Coastal Academy Charter School: Using data to customize each student’s instructional program « Center on Educational Governance (CEG)

Coastal Academy Charter School: Using data to customize each student’s instructional program

Practice Area: data-driven decision-making

Coastal Academy Charter School:
Using data to customize each student’s instructional program

Coastal Academy Charter School

Oceanside, California
Founded 2003
710 students
Grades K-8
Site-based and home-schooling
61% White, 17% Hispanic, 10% African-American, 8% Asian, 2% Biracial, 2% Other
0% English language learners
6% Special needs
22% Receive subsidized meals
Teachers not part of collective bargaining unit

Source: Center on Educational Governance, 2011.

Since Coastal Academy Charter School opened in 2003, it has used an independent-study model for its students.

The school’s leaders administer and evaluate multiple measures of student academics, including the national Measures of Academic Progress (MAP); Reading Plus and Lexia, an online reading progress assessment; and the weekly/biweekly Saxon Math tool.

They rely on additional data sources such as teacher-made assessments driven by state standards, parent-teacher observations, and student work: portfolios, group projects, journaling, and enrichment games.

In August, the whole staff reviews STAR testing results, to begin the school year with a firm foundation.

The three large expense items in carrying out data-driven decision-making at
Coastal Academy were time, professional development, and MAP licensing fees.

Time was defined as the participation by teachers and staff to look at reports, analyze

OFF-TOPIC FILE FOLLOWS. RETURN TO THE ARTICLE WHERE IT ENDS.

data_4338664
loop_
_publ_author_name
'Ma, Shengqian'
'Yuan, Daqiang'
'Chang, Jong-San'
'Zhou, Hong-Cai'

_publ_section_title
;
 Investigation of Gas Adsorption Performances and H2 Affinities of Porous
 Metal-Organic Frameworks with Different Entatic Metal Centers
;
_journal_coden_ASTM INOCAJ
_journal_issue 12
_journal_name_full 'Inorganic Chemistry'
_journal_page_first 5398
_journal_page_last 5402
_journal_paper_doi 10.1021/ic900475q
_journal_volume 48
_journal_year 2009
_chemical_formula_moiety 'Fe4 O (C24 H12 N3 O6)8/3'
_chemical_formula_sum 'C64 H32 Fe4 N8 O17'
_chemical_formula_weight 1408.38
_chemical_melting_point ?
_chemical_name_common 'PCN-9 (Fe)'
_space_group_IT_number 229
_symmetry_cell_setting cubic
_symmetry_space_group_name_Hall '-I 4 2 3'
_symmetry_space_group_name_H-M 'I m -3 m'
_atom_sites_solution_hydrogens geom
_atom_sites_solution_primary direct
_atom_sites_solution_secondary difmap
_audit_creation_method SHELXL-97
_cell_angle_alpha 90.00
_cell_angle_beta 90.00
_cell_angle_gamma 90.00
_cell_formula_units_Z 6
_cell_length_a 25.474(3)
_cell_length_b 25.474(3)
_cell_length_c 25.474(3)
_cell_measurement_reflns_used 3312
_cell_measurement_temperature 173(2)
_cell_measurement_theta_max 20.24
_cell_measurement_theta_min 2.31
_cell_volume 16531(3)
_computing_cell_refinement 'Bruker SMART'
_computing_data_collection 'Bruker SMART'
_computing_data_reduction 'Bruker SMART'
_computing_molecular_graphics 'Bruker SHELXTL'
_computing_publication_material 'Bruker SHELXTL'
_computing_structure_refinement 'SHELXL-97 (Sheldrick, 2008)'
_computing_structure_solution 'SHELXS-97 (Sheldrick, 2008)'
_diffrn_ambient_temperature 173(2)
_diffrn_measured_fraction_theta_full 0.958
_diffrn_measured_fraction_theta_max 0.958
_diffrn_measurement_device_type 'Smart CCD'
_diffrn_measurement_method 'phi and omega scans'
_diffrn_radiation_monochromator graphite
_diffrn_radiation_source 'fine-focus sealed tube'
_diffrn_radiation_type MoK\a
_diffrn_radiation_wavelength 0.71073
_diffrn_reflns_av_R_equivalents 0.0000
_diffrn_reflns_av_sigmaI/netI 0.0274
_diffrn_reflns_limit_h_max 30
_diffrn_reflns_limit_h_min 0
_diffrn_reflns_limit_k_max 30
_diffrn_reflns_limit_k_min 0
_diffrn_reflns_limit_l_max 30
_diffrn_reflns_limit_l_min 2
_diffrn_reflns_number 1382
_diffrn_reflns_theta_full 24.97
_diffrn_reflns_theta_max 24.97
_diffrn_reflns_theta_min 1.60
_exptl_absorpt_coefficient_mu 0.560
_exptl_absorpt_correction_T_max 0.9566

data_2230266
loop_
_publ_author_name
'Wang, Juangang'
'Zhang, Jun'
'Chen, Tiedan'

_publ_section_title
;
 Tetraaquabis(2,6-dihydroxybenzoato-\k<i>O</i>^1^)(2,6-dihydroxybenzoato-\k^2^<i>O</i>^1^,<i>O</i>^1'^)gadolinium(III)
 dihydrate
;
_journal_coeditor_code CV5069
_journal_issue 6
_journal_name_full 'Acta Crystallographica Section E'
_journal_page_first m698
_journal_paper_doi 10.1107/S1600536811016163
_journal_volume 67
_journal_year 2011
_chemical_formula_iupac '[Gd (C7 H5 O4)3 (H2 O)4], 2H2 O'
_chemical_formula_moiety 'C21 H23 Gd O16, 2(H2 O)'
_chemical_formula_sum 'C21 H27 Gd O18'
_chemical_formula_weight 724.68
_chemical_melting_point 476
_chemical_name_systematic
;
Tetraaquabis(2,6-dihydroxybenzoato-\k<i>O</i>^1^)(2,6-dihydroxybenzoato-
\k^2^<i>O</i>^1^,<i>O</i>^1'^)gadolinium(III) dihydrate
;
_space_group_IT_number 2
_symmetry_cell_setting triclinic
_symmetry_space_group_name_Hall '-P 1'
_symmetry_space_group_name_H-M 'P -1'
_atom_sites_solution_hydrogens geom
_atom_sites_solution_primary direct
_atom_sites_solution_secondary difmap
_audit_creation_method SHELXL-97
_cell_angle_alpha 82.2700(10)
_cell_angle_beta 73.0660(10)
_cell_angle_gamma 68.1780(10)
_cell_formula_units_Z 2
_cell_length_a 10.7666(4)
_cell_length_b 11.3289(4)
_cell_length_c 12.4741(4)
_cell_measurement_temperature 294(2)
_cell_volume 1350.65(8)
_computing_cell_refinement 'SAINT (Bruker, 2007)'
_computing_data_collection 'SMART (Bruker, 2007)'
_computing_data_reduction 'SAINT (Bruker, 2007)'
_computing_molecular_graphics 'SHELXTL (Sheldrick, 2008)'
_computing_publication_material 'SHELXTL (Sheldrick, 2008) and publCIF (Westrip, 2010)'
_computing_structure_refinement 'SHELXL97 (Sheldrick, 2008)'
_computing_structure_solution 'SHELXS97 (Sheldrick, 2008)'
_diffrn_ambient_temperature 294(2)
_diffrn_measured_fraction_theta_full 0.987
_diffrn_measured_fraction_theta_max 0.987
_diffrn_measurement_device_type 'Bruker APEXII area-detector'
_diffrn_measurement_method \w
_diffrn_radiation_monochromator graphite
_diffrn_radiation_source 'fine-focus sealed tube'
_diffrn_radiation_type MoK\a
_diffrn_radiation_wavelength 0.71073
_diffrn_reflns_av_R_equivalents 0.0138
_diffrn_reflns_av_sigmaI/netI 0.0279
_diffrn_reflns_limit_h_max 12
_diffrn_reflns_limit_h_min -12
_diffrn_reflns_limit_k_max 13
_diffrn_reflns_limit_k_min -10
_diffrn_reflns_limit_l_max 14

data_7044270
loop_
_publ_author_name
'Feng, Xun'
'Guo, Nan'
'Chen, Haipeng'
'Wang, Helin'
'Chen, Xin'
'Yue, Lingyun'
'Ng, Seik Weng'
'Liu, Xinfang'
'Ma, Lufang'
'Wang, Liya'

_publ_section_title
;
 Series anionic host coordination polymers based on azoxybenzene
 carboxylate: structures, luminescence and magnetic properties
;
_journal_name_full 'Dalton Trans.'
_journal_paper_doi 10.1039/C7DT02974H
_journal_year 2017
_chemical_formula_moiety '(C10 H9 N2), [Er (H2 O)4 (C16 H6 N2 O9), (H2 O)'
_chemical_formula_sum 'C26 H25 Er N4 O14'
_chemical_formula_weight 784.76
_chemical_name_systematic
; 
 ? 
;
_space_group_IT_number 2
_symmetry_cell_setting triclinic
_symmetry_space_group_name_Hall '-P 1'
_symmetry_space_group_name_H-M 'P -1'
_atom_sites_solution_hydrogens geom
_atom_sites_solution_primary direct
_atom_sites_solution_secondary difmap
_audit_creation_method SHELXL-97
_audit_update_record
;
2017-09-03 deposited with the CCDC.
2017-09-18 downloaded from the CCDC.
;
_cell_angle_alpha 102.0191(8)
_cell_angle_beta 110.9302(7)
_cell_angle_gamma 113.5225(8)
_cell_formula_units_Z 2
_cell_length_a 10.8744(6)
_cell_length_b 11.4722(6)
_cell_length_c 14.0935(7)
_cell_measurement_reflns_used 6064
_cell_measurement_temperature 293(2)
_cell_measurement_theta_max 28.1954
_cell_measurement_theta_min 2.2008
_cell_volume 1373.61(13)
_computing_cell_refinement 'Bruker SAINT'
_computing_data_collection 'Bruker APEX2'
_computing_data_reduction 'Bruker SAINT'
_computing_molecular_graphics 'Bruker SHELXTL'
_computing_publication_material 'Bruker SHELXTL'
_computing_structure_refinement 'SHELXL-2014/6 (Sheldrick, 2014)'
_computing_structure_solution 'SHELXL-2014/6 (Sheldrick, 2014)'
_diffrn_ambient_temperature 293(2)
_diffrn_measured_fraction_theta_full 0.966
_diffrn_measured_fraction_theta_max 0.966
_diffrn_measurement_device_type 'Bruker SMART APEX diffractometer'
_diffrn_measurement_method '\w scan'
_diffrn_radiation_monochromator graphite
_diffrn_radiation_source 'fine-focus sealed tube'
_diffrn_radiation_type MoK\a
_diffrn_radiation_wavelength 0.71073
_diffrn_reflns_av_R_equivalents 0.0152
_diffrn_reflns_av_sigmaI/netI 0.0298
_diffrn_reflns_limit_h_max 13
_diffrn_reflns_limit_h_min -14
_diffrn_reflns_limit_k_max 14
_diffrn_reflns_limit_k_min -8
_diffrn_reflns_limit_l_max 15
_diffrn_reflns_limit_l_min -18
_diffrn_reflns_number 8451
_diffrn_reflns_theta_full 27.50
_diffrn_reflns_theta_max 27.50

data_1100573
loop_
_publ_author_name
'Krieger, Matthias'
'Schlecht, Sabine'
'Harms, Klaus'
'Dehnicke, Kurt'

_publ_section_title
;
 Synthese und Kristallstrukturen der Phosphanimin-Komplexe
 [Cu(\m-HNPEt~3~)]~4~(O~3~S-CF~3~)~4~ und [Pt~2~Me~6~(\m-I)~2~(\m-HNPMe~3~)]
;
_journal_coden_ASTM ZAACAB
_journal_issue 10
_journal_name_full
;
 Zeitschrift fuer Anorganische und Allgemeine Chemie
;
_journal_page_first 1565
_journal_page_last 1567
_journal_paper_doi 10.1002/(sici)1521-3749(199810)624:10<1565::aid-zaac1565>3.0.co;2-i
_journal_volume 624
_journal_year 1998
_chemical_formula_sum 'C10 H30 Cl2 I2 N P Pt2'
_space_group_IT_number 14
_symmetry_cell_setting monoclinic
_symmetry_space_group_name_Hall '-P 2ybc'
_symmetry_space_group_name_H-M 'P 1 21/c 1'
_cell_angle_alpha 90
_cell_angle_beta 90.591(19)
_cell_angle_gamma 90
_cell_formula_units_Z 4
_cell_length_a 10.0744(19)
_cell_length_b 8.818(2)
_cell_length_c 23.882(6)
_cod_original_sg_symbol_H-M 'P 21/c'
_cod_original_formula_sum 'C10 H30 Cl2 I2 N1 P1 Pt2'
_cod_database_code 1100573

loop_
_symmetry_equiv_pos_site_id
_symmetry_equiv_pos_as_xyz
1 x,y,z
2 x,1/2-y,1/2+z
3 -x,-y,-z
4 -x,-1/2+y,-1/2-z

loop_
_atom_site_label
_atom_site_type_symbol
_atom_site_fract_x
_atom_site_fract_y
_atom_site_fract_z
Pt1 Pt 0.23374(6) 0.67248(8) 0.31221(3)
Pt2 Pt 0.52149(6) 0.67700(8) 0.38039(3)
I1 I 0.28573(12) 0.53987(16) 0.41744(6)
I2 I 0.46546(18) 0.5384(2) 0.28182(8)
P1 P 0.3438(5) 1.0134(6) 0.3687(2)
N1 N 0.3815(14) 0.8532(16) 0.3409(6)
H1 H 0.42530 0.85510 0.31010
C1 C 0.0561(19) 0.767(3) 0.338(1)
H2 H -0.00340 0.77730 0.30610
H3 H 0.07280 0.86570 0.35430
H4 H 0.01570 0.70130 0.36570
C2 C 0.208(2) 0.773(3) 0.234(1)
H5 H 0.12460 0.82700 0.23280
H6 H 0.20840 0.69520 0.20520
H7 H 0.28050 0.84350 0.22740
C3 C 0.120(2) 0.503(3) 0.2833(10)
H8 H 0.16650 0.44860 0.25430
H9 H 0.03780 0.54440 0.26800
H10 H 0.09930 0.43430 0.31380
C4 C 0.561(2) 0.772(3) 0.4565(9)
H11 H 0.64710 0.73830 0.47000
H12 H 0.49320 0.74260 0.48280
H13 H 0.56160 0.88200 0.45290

data results, ask questions and discuss how data affect each child.

Teachers were paid their regular salaries for attending the required professional development at the beginning of and throughout the school year. The principal had not generated the exact cost, but said that Classical Academies Network supported the importance of using data-driven decision-making and the costs were included in the organizational budget.

The MAP licensing fee was $12 per student, approximately $8500 per year. This included use of the assessment instruments all year; individual student reports; teacher class reports; schoolwide and district reports; and online professional development which could be completed at home.

Lessons Learned

The principal named two main challenges: keeping parents actively involved as partners in the teaching process, and convincing the public that data-driven decision-making was “not teaching to the test,” but rather a collaborative teaching culture that made learning exciting for children.

Teachers remarked that data provided an unbiased look at each student as an individual with unique educational needs. “It takes the drama out of parent conferences because data provides us something quantitative to look at,” said a fourth-grade teacher leader. “I can show parents specifically where and how their child is succeeding or struggling.”

Teacher leaders felt strongly that data were a factor in the high STAR testing results, which helped them assure parents that they had chosen the right school for their children.


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